My GI had told me not to take Immodium for a while until this could be figured out, but I think that's not really possible at this point. So I'm just going to take it until finals are over and Tylenol to keep the low-grade fever at bay. I'm going to call the clinic tomorrow and see how feasible it would be to get some IV fluids there, that's a good idea...would probably feel much better.
I know I am lucky to be able to see another doc that I like so much. Thanks so much for your support, everyone; I definitely need it and am grateful for it!
Well, I made it through the weekend and even managed to take my biochemistry final this morning. All I care about this point is passing that hideous class. It wouldn't be so hideous if I had time to learn the material, I suppose, and also if I wasn't a garden hose...hmm...
Friday I went to the school clinic. Oh, you know, some run-of-the-mill dehydration, a little orthostatic hypotension, fever, dry mucous membranes, increased heart rate, la la la. He told me I could probably get by at home on regular ol' Gatorade but thought IV fluids might be necessary over the weekend. All I can say is, I kicked it into high gear with those fluids AND studied like a madwoman, even on the toilet!
I've been trying so hard to play "doctor" and kind of forgot what it was like to play "patient." Both roles, I think, could use some serious improvement.
By some miracle I found out this morning that I got a nice grade on my biochem final and hence PASSED the CLASS! This may not sound like a huge victory but biochem has been a thorn in my side and the fact that I don't have to re-take it is an incredible relief!
That diarrhea won't get me down! I'm going to show it who's boss!!!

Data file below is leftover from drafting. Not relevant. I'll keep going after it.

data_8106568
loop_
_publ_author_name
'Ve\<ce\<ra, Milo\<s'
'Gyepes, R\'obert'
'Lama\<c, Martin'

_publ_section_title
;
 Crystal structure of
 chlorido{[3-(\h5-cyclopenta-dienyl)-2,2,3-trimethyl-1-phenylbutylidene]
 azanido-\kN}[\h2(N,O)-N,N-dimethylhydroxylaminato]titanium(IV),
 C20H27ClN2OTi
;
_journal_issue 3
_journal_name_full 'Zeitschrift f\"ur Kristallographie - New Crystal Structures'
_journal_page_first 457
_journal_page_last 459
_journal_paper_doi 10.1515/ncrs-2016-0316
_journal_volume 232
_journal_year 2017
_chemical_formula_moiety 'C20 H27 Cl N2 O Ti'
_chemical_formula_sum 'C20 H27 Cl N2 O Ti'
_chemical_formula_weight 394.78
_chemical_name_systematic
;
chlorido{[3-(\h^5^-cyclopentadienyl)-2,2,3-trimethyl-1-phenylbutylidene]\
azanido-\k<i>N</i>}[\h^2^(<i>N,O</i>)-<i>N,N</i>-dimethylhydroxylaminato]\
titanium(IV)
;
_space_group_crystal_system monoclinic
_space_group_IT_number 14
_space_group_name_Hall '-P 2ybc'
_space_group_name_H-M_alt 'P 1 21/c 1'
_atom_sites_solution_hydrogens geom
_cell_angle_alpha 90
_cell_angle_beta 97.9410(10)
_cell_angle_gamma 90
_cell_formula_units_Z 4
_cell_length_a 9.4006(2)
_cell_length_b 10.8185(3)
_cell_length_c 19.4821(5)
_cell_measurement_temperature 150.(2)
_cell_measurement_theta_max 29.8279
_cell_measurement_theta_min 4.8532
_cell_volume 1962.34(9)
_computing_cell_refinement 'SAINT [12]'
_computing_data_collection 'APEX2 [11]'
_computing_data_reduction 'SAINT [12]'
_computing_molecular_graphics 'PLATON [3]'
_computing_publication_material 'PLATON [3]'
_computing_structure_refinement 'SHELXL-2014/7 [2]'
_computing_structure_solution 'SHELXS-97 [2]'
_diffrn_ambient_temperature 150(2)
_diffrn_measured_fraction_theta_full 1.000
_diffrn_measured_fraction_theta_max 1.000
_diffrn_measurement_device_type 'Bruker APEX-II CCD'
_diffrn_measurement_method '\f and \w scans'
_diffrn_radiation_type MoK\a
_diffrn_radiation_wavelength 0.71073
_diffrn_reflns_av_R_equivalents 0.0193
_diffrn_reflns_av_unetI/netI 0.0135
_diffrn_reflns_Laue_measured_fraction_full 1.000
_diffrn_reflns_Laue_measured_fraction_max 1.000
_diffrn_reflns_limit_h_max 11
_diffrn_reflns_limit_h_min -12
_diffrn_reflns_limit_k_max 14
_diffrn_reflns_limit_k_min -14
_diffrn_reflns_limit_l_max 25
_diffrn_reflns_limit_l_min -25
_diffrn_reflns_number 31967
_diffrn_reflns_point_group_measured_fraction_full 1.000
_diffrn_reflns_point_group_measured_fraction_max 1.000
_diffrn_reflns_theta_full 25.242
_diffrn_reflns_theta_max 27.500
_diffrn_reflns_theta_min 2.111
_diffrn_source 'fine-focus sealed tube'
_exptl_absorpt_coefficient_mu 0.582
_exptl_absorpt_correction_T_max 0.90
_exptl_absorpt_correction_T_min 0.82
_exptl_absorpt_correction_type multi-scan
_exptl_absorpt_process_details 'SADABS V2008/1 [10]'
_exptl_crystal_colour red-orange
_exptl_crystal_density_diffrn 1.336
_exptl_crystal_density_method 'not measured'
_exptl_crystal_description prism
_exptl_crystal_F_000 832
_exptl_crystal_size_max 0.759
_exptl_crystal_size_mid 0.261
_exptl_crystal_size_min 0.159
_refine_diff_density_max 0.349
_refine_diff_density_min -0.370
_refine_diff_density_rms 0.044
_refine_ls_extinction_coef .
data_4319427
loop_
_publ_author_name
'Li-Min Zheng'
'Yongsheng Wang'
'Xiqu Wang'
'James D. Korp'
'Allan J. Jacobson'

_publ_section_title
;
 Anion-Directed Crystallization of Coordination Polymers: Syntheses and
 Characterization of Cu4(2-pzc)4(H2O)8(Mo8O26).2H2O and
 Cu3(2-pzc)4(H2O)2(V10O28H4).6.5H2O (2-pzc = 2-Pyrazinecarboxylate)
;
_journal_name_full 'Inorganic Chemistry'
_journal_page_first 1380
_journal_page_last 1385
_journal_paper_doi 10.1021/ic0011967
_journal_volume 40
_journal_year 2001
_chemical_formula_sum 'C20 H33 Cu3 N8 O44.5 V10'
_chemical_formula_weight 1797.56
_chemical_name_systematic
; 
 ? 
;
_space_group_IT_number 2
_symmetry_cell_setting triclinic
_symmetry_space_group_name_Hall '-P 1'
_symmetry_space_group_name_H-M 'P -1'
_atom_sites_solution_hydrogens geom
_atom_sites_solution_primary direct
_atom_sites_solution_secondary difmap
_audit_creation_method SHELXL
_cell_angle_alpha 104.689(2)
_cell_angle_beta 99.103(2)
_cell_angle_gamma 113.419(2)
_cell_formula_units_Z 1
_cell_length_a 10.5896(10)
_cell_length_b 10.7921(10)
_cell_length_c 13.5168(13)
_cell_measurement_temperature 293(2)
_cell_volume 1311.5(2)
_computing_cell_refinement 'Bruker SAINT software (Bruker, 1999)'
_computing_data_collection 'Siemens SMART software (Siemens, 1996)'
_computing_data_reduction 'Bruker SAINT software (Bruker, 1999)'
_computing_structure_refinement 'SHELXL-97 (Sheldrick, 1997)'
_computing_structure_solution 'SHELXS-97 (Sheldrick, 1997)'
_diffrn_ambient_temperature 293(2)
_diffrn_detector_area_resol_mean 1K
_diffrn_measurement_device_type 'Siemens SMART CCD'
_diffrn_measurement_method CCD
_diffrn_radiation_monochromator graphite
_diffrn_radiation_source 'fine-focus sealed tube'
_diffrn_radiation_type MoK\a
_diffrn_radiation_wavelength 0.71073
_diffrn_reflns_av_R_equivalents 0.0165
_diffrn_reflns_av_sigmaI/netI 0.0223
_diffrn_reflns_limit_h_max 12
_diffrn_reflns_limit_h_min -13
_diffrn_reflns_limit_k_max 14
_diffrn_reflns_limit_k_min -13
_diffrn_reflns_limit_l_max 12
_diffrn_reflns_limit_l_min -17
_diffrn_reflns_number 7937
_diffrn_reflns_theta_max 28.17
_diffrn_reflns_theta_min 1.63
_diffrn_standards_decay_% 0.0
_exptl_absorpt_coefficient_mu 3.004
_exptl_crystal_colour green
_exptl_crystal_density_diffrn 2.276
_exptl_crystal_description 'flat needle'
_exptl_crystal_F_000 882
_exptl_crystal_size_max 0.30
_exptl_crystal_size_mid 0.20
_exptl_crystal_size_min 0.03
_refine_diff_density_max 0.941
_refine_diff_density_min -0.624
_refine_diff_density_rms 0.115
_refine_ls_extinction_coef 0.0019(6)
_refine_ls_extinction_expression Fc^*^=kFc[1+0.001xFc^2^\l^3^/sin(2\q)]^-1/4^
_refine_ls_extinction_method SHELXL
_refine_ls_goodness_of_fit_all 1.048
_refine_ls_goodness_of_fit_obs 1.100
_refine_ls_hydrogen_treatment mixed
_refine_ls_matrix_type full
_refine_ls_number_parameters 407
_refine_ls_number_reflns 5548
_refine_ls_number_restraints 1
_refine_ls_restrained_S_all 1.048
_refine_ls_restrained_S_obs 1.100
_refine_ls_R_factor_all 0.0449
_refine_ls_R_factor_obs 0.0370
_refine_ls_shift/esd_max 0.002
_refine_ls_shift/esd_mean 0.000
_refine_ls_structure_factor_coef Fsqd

You guys are awesome, thanks for the support.
The anatomy/histo/embryo final was demanding, but I took Immodium beforehand and that allowed me to at least concentrate...although I didn't eat beforehand because I knew what would result, so my stomach was growling the whole time!
I proposed an idea to the clinical faculty today. We learn all kinds of random things in the first quarter of med school, clinically-speaking, like how to do a head/eye/ear/nose/throat exam, except how can we really learn how to do an eye exam when we haven't studied the anatomy or histology of the eye in detail? Right? In the same vein, how can we become physicians without knowing what it's like to have a chronic illness?
So I said we should pair first-year students with patients experiencing chronic disease. Meet with them every week or two for an hour or so. Not to learn about the pathology of the disease, but how it affects the person on a day-to-day basis in terms of their actual life experience. My clinical director was very supportive and sent my proposal to the deans of the medical school, and so now we're engaged in some dialogue about it. Hopefully this idea will go somewhere. I just think it's important for future docs to understand that even though it sucks to learn every single nerve of the abdomen, at least they have the ability to even go to class and learn.